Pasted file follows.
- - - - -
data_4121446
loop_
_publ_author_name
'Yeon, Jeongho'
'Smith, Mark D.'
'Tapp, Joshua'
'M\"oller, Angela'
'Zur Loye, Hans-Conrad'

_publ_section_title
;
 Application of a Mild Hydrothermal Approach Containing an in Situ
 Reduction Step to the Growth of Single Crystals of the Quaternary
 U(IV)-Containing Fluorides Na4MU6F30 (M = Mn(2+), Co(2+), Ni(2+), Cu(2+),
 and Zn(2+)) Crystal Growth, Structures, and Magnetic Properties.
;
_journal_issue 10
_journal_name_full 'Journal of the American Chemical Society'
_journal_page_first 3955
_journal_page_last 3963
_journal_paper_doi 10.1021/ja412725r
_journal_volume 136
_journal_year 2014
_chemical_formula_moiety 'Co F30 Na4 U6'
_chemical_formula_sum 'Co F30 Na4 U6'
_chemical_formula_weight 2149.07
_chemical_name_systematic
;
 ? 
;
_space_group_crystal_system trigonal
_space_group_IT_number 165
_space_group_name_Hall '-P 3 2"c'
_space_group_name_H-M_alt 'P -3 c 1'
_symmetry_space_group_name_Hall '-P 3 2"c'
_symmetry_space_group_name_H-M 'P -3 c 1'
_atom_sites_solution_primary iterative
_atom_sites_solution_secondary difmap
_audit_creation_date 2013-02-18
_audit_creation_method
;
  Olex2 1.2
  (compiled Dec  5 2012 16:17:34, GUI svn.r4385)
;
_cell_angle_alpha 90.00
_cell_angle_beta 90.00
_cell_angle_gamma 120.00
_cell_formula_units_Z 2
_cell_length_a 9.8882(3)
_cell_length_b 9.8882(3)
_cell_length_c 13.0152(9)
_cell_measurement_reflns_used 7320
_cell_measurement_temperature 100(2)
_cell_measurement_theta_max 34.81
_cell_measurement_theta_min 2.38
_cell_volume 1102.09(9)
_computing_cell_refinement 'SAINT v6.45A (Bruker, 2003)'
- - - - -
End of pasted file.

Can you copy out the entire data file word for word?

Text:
data_4121446
loop_
_publ_author_name
'Yeon, Jeongho'
'Smith, Mark D.'
'Tapp, Joshua'
'M\"oller, Angela'
'Zur Loye, Hans-Conrad'

_publ_section_title
;
 Application of a Mild Hydrothermal Approach Containing an in Situ
 Reduction Step to the Growth of Single Crystals of the Quaternary
 U(IV)-Containing Fluorides Na4MU6F30 (M = Mn(2+), Co(2+), Ni(2+), Cu(2+),
 and Zn(2+)) Crystal Growth, Structures, and Magnetic Properties.
;
_journal_issue 10
_journal_name_full 'Journal of the American Chemical Society'
_journal_page_first 3955
_journal_page_last 3963
_journal_paper_doi 10.1021/ja412725r
_journal_volume 136
_journal_year 2014
_chemical_formula_moiety 'Co F30 Na4 U6'
_chemical_formula_sum 'Co F30 Na4 U6'
_chemical_formula_weight 2149.07
_chemical_name_systematic
;
 ? 
;
_space_group_crystal_system trigonal
_space_group_IT_number 165
_space_group_name_Hall '-P 3 2"c'
_space_group_name_H-M_alt 'P -3 c 1'
_symmetry_space_group_name_Hall '-P 3 2"c'
_symmetry_space_group_name_H-M 'P -3 c 1'
_atom_sites_solution_primary iterative
_atom_sites_solution_secondary difmap
_audit_creation_date 2013-02-18
_audit_creation_method
;
  Olex2 1.2
  (compiled Dec  5 2012 16:17:34, GUI svn.r4385)
;
_cell_angle_alpha 90.00
_cell_angle_beta 90.00
_cell_angle_gamma 120.00
_cell_formula_units_Z 2
_cell_length_a 9.8882(3)
_cell_length_b 9.8882(3)
_cell_length_c 13.0152(9)
_cell_measurement_reflns_used 7320
_cell_measurement_temperature 100(2)
_cell_measurement_theta_max 34.81
_cell_measurement_theta_min 2.38
_cell_volume 1102.09(9)
_computing_cell_refinement 'SAINT v6.45A (Bruker, 2003)'